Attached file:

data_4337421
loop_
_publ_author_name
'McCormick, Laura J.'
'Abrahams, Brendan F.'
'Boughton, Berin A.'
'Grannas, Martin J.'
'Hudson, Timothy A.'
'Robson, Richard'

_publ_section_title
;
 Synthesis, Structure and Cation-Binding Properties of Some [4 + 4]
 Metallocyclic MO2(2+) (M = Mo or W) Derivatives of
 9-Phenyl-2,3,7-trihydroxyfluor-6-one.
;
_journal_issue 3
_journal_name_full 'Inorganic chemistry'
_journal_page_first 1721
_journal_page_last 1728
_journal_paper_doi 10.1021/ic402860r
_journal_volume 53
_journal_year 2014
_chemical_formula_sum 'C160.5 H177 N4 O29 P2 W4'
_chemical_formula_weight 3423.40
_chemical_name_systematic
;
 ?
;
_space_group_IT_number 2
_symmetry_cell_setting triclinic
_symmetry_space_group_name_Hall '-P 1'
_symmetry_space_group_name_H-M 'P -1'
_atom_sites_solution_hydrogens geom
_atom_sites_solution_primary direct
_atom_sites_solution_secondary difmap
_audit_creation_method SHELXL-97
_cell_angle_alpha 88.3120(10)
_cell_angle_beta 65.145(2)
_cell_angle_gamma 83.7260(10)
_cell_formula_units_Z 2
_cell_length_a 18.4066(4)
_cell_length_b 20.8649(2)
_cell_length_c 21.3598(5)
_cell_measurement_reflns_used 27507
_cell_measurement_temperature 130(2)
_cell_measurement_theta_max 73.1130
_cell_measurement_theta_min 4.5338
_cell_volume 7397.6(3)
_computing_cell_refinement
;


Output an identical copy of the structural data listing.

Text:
data_4337421
loop_
_publ_author_name
'McCormick, Laura J.'
'Abrahams, Brendan F.'
'Boughton, Berin A.'
'Grannas, Martin J.'
'Hudson, Timothy A.'
'Robson, Richard'

_publ_section_title
;
 Synthesis, Structure and Cation-Binding Properties of Some [4 + 4]
 Metallocyclic MO2(2+) (M = Mo or W) Derivatives of
 9-Phenyl-2,3,7-trihydroxyfluor-6-one.
;
_journal_issue 3
_journal_name_full 'Inorganic chemistry'
_journal_page_first 1721
_journal_page_last 1728
_journal_paper_doi 10.1021/ic402860r
_journal_volume 53
_journal_year 2014
_chemical_formula_sum 'C160.5 H177 N4 O29 P2 W4'
_chemical_formula_weight 3423.40
_chemical_name_systematic
;
 ?
;
_space_group_IT_number 2
_symmetry_cell_setting triclinic
_symmetry_space_group_name_Hall '-P 1'
_symmetry_space_group_name_H-M 'P -1'
_atom_sites_solution_hydrogens geom
_atom_sites_solution_primary direct
_atom_sites_solution_secondary difmap
_audit_creation_method SHELXL-97
_cell_angle_alpha 88.3120(10)
_cell_angle_beta 65.145(2)
_cell_angle_gamma 83.7260(10)
_cell_formula_units_Z 2
_cell_length_a 18.4066(4)
_cell_length_b 20.8649(2)
_cell_length_c 21.3598(5)
_cell_measurement_reflns_used 27507
_cell_measurement_temperature 130(2)
_cell_measurement_theta_max 73.1130
_cell_measurement_theta_min 4.5338
_cell_volume 7397.6(3)
_computing_cell_refinement
;